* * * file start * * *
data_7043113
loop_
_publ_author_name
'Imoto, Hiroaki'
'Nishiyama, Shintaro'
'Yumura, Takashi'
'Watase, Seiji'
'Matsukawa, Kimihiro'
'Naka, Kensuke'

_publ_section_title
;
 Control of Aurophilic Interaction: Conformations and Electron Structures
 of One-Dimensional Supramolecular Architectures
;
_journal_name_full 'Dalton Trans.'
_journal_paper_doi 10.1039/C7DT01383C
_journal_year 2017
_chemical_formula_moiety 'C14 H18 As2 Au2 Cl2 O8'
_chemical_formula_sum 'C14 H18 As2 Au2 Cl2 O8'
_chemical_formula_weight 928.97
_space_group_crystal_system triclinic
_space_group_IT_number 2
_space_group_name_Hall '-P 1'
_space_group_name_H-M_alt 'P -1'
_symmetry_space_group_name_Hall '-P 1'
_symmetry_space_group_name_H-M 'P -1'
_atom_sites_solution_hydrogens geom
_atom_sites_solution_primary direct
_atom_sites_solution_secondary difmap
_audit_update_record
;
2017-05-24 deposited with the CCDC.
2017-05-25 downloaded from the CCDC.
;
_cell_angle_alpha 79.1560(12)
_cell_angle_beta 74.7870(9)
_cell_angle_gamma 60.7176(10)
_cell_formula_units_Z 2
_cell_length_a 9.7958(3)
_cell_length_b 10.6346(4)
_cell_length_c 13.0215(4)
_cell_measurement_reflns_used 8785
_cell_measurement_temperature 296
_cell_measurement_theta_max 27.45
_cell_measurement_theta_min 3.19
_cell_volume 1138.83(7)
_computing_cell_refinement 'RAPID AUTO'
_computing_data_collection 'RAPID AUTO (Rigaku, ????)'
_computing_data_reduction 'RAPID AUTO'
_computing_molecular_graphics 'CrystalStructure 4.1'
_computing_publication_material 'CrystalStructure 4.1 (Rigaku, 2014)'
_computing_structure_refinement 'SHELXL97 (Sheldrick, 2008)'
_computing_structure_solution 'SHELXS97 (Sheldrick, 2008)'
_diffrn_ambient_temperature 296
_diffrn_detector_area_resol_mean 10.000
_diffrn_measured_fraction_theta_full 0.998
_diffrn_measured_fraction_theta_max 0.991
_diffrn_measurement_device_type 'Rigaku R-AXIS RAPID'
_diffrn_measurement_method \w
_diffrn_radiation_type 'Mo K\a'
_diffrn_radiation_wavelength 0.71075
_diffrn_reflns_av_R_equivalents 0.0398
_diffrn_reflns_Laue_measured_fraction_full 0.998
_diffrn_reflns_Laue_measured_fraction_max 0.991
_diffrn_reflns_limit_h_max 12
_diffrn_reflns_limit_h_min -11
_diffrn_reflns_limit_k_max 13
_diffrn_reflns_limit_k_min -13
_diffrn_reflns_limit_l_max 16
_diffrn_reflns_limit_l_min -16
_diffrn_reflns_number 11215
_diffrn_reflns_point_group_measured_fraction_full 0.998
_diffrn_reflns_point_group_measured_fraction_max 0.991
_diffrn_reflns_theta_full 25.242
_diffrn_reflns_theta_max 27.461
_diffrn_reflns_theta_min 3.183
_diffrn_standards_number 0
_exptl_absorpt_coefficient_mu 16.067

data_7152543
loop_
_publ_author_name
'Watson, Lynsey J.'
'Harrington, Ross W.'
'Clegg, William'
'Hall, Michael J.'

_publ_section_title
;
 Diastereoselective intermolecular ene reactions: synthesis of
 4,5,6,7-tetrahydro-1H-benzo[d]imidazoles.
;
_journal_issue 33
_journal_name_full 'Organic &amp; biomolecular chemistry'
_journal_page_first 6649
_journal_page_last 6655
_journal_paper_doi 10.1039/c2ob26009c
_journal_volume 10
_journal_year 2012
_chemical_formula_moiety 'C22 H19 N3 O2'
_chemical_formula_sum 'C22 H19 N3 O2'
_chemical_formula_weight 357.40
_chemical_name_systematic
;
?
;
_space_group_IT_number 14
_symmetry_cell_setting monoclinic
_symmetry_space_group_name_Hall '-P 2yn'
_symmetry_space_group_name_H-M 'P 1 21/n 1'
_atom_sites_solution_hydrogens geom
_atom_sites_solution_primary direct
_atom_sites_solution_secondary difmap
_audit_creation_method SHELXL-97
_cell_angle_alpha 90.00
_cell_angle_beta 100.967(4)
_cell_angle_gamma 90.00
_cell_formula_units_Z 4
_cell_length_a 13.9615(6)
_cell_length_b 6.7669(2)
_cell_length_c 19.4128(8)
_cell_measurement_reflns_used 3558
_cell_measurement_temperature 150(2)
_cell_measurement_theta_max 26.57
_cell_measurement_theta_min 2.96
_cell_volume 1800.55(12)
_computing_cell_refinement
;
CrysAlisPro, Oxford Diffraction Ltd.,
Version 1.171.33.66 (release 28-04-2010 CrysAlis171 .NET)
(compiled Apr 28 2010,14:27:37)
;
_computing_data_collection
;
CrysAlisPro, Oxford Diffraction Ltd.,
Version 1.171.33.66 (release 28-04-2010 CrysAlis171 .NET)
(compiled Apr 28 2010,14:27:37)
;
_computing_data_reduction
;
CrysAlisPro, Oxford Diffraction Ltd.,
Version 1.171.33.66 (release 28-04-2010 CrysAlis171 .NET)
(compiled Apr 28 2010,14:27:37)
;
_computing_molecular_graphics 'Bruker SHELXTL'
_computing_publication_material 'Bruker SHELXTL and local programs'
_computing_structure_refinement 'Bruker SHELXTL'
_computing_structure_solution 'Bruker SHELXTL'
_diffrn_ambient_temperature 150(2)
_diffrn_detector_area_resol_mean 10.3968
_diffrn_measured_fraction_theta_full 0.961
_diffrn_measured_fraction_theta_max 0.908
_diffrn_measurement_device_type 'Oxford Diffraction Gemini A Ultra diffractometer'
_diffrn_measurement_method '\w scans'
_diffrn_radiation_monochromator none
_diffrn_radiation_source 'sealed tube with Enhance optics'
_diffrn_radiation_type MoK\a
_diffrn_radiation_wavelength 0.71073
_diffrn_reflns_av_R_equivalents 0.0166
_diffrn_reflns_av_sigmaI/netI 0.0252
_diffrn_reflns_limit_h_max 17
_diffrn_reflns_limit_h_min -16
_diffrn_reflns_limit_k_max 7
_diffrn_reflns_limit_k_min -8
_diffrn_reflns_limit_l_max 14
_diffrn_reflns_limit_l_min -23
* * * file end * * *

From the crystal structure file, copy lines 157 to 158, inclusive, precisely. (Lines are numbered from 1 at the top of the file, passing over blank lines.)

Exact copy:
_diffrn_reflns_av_R_equivalents 0.0166
_diffrn_reflns_av_sigmaI/netI 0.0252